Just how vulnerable whale shark populations are to these threats is not clear. Growth rates of fish species – or how many years they take to reach a certain size – determine their resilience, and how fast populations are likely to recover if severely damaged.
But determining the age of whale sharks has, to date, been very difficult. Their vertebrae feature distinct bands, similar to the rings of a tree trunk, which increase in number as the animal grows older. But the bands could not conclusively be used to determine age because some scientists believed a ring formed every year, but others suggested one formed every six months.
To settle the debate, we turned to the radioactive legacy of the Cold War’s nuclear arms race – specifically, carbon-14.
Carbon-14 is a naturally occurring radioactive element. But in the 1950s and early 1960s, nuclear weapons tests by the US, Soviet Union, Great Britain, France and China released enormous amounts of carbon-14 into the air.
It travelled into the world’s oceans, and into every living organism on the planet – including the skeletons and shells of animals.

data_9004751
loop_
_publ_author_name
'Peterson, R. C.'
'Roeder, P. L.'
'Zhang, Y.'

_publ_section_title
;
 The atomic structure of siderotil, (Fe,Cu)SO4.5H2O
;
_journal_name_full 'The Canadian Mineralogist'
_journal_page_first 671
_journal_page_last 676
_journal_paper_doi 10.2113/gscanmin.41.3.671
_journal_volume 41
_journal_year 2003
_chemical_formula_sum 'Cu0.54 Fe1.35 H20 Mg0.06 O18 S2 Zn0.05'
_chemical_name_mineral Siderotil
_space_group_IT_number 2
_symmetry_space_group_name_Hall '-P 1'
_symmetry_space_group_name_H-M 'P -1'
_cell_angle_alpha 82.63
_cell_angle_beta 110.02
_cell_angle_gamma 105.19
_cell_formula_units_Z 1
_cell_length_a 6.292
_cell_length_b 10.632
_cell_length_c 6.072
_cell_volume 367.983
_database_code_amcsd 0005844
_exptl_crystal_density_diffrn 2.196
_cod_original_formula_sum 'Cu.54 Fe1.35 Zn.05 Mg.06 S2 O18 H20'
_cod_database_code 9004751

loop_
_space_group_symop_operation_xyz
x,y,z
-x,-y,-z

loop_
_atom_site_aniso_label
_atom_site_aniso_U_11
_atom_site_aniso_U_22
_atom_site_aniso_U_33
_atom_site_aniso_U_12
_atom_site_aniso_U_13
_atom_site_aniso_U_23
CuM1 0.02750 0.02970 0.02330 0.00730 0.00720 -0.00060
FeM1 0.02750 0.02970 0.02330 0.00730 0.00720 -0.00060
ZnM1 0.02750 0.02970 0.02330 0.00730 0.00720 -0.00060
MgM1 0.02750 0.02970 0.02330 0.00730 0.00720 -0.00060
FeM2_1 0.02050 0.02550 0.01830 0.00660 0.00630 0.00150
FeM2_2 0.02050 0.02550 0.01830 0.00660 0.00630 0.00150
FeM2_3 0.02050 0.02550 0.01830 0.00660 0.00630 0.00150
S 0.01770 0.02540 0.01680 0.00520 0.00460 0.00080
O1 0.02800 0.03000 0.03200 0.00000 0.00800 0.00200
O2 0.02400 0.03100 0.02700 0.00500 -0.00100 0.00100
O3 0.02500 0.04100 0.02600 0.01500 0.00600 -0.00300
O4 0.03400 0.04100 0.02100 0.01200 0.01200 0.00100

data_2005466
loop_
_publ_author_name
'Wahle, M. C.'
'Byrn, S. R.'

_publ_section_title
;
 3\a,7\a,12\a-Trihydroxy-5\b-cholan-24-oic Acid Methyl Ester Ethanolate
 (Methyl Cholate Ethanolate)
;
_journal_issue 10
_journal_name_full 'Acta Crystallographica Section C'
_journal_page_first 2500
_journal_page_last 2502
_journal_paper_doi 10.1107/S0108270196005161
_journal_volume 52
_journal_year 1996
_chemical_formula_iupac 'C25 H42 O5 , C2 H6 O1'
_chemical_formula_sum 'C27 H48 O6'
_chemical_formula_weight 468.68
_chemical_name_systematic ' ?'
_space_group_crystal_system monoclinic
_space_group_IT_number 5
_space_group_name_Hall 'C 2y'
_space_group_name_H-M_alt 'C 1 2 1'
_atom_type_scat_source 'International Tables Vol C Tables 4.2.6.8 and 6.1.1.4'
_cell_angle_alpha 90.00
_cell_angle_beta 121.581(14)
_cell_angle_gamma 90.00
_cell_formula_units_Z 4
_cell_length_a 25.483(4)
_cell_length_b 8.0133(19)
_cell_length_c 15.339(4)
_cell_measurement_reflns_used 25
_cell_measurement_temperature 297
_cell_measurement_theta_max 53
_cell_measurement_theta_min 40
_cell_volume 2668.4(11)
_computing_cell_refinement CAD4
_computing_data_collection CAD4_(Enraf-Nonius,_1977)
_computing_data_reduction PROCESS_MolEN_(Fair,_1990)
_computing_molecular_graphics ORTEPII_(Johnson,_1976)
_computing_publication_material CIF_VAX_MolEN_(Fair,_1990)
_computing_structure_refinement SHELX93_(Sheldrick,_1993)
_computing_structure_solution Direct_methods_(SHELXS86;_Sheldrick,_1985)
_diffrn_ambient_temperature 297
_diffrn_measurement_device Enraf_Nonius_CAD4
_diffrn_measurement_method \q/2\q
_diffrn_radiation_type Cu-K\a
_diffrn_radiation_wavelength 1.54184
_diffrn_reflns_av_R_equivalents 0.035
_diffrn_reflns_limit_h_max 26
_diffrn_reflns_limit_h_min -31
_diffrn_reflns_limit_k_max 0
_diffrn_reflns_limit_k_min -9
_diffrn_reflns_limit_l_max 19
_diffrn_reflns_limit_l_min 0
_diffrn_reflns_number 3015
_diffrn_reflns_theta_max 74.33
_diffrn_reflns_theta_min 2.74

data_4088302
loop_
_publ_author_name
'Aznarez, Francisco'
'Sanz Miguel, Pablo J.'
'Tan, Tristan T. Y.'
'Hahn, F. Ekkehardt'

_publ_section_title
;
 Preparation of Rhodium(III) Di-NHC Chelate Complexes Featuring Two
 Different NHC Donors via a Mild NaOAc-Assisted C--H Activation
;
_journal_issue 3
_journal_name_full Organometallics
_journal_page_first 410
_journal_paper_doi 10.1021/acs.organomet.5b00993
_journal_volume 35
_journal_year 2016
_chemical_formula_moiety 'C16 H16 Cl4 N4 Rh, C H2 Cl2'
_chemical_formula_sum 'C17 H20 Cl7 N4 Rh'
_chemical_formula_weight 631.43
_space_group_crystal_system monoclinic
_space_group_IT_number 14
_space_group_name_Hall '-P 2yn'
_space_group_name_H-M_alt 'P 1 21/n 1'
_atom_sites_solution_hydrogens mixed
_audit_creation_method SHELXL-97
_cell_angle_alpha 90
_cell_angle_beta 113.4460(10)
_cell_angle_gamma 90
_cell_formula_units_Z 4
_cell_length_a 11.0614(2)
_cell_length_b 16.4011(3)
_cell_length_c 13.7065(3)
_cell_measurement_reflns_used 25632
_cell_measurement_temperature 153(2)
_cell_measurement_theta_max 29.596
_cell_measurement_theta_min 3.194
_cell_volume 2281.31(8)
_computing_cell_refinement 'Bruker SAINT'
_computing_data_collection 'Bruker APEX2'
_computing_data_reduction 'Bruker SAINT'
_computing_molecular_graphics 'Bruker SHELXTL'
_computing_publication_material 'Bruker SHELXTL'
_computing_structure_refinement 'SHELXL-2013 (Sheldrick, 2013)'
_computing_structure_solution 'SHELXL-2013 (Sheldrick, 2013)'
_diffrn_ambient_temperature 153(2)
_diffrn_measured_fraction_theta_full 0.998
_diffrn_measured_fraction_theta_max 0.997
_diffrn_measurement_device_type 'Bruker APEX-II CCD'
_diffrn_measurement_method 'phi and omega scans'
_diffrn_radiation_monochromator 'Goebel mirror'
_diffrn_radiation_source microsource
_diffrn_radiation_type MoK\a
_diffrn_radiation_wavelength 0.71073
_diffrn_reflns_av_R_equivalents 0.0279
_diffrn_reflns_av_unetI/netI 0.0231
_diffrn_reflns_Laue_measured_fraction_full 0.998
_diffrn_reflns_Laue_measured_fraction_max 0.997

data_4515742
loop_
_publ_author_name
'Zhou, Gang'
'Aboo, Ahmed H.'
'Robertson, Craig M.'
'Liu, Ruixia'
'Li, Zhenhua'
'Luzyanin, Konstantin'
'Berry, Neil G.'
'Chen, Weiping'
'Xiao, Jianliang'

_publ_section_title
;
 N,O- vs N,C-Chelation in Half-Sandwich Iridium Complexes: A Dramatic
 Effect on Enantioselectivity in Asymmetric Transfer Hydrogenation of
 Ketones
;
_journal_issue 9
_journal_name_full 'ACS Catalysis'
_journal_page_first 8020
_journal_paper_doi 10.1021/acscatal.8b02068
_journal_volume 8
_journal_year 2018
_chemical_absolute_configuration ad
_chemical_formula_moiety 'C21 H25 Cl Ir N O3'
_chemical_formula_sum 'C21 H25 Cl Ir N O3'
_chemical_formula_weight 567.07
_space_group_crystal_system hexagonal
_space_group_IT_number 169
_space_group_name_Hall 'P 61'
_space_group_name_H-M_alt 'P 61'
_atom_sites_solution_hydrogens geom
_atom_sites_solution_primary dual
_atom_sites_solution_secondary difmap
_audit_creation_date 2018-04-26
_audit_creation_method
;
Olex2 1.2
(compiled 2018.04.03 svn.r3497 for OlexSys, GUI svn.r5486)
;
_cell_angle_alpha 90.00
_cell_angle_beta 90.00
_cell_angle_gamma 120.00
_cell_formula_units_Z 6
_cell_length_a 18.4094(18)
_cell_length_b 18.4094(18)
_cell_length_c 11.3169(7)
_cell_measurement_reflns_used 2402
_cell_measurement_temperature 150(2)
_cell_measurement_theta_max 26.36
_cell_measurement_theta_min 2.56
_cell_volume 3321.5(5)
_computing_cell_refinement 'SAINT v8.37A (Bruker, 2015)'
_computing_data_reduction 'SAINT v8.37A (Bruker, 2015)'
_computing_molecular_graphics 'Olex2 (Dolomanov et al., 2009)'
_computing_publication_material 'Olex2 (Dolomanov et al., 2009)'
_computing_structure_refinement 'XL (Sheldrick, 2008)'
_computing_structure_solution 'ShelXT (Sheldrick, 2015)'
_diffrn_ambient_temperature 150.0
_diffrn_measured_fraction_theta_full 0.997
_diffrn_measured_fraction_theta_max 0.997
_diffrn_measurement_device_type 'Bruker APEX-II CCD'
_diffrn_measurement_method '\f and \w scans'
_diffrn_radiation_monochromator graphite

We analysed the vertebrae of two whale sharks collected many years ago in Taiwan and Pakistan. By counting back from the peak carbon-14 level, we concluded the rings were formed once per year. This meant that for the first time, the age and growth rate of a whale shark could accurately be determined; a 10-metre shark was 50 years old.
We know whale sharks can grow to almost twice the length of the animals we analysed, and have been estimated to live as long as 100 years. The results of our study makes that prediction now seem more likely.
What does this mean for whale sharks?
Slow-growing species with long lifespans are typically very susceptible to threats such as fishing. This is because it takes many years for animals to reach reproduction age, and the rate at which individuals are replaced is very slow.